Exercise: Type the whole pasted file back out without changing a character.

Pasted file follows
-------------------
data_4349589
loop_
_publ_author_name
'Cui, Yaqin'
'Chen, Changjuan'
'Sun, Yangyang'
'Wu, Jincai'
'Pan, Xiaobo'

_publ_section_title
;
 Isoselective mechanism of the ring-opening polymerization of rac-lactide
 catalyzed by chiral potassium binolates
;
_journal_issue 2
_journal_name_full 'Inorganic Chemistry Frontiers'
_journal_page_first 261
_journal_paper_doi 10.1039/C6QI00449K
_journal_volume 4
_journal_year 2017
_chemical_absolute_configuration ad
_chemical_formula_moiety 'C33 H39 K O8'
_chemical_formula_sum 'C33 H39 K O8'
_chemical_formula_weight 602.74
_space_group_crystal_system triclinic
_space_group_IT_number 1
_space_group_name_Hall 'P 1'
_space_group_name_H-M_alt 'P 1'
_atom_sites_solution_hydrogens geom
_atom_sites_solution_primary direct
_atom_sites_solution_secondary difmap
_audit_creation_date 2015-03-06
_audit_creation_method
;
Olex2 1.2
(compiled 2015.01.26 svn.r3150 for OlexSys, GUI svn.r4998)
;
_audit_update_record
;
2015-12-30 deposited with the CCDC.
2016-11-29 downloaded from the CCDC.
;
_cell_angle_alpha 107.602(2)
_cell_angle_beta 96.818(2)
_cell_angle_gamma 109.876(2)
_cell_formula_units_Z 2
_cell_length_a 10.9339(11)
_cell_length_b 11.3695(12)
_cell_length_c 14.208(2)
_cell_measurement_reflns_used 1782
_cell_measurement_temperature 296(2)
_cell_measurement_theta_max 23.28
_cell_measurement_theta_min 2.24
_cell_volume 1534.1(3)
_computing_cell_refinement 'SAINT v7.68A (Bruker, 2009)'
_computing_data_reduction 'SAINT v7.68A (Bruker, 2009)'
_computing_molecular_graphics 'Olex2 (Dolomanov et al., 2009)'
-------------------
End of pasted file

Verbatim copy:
data_4349589
loop_
_publ_author_name
'Cui, Yaqin'
'Chen, Changjuan'
'Sun, Yangyang'
'Wu, Jincai'
'Pan, Xiaobo'

_publ_section_title
;
 Isoselective mechanism of the ring-opening polymerization of rac-lactide
 catalyzed by chiral potassium binolates
;
_journal_issue 2
_journal_name_full 'Inorganic Chemistry Frontiers'
_journal_page_first 261
_journal_paper_doi 10.1039/C6QI00449K
_journal_volume 4
_journal_year 2017
_chemical_absolute_configuration ad
_chemical_formula_moiety 'C33 H39 K O8'
_chemical_formula_sum 'C33 H39 K O8'
_chemical_formula_weight 602.74
_space_group_crystal_system triclinic
_space_group_IT_number 1
_space_group_name_Hall 'P 1'
_space_group_name_H-M_alt 'P 1'
_atom_sites_solution_hydrogens geom
_atom_sites_solution_primary direct
_atom_sites_solution_secondary difmap
_audit_creation_date 2015-03-06
_audit_creation_method
;
Olex2 1.2
(compiled 2015.01.26 svn.r3150 for OlexSys, GUI svn.r4998)
;
_audit_update_record
;
2015-12-30 deposited with the CCDC.
2016-11-29 downloaded from the CCDC.
;
_cell_angle_alpha 107.602(2)
_cell_angle_beta 96.818(2)
_cell_angle_gamma 109.876(2)
_cell_formula_units_Z 2
_cell_length_a 10.9339(11)
_cell_length_b 11.3695(12)
_cell_length_c 14.208(2)
_cell_measurement_reflns_used 1782
_cell_measurement_temperature 296(2)
_cell_measurement_theta_max 23.28
_cell_measurement_theta_min 2.24
_cell_volume 1534.1(3)
_computing_cell_refinement 'SAINT v7.68A (Bruker, 2009)'
_computing_data_reduction 'SAINT v7.68A (Bruker, 2009)'
_computing_molecular_graphics 'Olex2 (Dolomanov et al., 2009)'